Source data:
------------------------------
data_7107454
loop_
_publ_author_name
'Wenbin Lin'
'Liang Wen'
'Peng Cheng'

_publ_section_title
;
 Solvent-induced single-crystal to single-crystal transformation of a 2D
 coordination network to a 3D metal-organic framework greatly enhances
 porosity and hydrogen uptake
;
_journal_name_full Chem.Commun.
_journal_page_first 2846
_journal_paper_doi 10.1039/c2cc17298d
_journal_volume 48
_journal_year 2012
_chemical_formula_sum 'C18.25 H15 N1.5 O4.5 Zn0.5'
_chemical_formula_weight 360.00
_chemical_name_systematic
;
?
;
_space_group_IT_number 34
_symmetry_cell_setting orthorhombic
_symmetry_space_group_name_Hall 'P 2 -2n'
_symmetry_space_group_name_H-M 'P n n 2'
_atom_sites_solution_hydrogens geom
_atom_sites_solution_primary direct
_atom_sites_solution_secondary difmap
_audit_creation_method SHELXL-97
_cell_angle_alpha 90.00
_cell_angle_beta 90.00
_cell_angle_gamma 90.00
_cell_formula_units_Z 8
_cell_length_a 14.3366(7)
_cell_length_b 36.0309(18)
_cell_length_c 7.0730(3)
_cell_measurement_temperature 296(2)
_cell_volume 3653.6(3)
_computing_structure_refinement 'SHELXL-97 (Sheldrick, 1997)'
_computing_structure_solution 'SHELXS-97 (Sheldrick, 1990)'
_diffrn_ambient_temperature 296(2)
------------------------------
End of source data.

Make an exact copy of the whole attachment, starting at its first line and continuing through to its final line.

data_7107454
loop_
_publ_author_name
'Wenbin Lin'
'Liang Wen'
'Peng Cheng'

_publ_section_title
;
 Solvent-induced single-crystal to single-crystal transformation of a 2D
 coordination network to a 3D metal-organic framework greatly enhances
 porosity and hydrogen uptake
;
_journal_name_full Chem.Commun.
_journal_page_first 2846
_journal_paper_doi 10.1039/c2cc17298d
_journal_volume 48
_journal_year 2012
_chemical_formula_sum 'C18.25 H15 N1.5 O4.5 Zn0.5'
_chemical_formula_weight 360.00
_chemical_name_systematic
;
?
;
_space_group_IT_number 34
_symmetry_cell_setting orthorhombic
_symmetry_space_group_name_Hall 'P 2 -2n'
_symmetry_space_group_name_H-M 'P n n 2'
_atom_sites_solution_hydrogens geom
_atom_sites_solution_primary direct
_atom_sites_solution_secondary difmap
_audit_creation_method SHELXL-97
_cell_angle_alpha 90.00
_cell_angle_beta 90.00
_cell_angle_gamma 90.00
_cell_formula_units_Z 8
_cell_length_a 14.3366(7)
_cell_length_b 36.0309(18)
_cell_length_c 7.0730(3)
_cell_measurement_temperature 296(2)
_cell_volume 3653.6(3)
_computing_structure_refinement 'SHELXL-97 (Sheldrick, 1997)'
_computing_structure_solution 'SHELXS-97 (Sheldrick, 1990)'
_diffrn_ambient_temperature 296(2)